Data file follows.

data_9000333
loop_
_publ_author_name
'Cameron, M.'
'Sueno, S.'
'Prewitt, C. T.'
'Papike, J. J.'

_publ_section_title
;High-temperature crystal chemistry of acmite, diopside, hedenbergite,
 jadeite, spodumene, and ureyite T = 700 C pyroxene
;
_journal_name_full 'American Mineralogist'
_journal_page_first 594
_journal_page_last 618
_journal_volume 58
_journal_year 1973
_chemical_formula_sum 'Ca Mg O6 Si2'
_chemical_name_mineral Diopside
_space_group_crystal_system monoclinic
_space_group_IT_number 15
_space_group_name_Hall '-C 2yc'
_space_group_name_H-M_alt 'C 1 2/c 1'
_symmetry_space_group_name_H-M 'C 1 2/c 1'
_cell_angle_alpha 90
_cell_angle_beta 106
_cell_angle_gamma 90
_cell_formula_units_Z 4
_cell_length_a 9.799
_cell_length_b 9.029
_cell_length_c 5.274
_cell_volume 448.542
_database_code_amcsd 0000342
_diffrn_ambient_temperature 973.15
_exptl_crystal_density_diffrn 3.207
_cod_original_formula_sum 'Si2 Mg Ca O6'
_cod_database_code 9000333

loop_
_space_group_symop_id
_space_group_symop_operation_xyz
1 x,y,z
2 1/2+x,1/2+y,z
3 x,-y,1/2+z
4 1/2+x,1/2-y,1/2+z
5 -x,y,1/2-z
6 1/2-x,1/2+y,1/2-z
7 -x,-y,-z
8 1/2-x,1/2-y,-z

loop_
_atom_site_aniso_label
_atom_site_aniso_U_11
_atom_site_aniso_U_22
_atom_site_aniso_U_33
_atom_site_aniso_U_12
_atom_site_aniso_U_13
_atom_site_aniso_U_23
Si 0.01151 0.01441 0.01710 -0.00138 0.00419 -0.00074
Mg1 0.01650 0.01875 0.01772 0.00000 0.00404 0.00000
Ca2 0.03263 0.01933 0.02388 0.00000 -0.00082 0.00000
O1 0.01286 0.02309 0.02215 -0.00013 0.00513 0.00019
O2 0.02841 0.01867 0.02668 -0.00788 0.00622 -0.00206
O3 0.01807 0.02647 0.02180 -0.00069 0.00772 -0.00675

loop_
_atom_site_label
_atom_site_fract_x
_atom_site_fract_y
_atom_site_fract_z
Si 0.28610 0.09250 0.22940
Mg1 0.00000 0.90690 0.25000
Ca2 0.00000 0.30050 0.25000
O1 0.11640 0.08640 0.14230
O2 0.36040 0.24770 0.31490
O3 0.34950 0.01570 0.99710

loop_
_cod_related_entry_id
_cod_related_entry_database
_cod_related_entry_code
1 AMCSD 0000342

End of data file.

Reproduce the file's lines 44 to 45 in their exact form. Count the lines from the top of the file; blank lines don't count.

5 -x,y,1/2-z
6 1/2-x,1/2+y,1/2-z